an actual photo of a hard disk label where it is printed in large, friendly letters:
Caution, product warranty is void if any seal or label is removed, or if the drive experiences shock in excess of 300 Gs
I got curious in what 300 Gs (which should actually read as g -you normally don't put the plural on symbols of units of measurement ) do represent in layman's terms.
There are quite a number of posts in forums around where mostly inexperienced people threw in hearsay, absurd calculations, semi-random numbers and what not.
A quick check on Wikipedia clears some aspects:
whilst documents from the actual manufacturers, like these:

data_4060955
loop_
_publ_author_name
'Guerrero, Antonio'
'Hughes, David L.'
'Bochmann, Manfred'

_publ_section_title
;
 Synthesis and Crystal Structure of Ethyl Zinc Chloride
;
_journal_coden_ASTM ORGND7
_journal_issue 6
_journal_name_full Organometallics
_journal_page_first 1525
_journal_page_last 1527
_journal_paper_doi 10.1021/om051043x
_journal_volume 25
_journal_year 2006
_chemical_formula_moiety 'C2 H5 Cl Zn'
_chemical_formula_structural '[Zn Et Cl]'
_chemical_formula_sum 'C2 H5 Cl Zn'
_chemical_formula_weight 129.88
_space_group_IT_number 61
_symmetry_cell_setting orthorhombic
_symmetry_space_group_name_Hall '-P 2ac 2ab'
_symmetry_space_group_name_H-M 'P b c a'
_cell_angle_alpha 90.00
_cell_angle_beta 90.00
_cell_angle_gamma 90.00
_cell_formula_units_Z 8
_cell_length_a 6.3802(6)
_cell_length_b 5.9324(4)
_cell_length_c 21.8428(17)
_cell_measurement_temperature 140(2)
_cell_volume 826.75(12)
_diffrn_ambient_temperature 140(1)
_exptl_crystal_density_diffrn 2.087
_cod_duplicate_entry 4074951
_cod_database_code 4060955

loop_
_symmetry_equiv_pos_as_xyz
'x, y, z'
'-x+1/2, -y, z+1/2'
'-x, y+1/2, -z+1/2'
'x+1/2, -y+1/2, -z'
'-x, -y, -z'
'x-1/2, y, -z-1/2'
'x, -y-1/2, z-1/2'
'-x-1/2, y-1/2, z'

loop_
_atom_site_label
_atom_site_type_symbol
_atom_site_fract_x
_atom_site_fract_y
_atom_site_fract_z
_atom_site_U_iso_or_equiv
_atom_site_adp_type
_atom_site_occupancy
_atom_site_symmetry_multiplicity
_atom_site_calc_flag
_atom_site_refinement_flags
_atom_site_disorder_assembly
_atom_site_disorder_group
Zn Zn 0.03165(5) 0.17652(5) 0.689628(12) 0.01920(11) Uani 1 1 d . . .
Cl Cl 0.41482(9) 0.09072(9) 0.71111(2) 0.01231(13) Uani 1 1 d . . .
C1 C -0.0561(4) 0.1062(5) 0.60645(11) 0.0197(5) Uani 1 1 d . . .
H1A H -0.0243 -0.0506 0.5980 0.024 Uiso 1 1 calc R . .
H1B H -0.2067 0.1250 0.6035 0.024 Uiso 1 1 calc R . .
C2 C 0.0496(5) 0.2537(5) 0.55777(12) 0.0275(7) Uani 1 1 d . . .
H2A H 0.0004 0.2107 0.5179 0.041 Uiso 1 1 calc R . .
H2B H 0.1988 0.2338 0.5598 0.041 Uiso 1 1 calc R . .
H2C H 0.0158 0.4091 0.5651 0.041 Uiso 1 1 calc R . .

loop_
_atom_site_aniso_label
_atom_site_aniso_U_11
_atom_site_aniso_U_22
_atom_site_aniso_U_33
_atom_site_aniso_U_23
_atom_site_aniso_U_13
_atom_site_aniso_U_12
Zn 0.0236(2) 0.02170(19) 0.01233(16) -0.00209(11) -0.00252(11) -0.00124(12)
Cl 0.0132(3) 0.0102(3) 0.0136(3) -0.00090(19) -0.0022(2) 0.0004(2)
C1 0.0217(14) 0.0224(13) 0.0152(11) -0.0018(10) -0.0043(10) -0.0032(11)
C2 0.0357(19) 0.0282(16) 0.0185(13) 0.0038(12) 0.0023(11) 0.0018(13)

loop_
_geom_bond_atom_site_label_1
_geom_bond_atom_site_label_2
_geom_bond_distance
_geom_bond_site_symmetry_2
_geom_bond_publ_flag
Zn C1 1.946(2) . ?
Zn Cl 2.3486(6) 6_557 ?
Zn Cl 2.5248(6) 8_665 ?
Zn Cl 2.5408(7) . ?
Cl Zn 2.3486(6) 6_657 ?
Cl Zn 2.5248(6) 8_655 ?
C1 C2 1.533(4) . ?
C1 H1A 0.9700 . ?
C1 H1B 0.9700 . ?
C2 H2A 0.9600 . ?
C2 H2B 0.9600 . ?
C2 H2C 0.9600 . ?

once stripped off the fluff, say next to nothng useful.
Anyway I seem no to be able to find ANYTHING giving an adequate answer to this question:
Can you provide a common practical example of a situation where a hard disk will experience a shock of roughly 300 g's?
(backed up by some calculation OR test data)
This document is finally clearing something:
though knowing that
The acceleration experienced by a laptop if it is dropped from a height of three feet onto a
can hardly be called "narrowing" the problem.
Would anyone REALLY (which means NOT "from what I remember from physics at high school, if you divide space by mass and multiply by PI you get ....." kind of thing) understanding the matter provide some calculations/examples?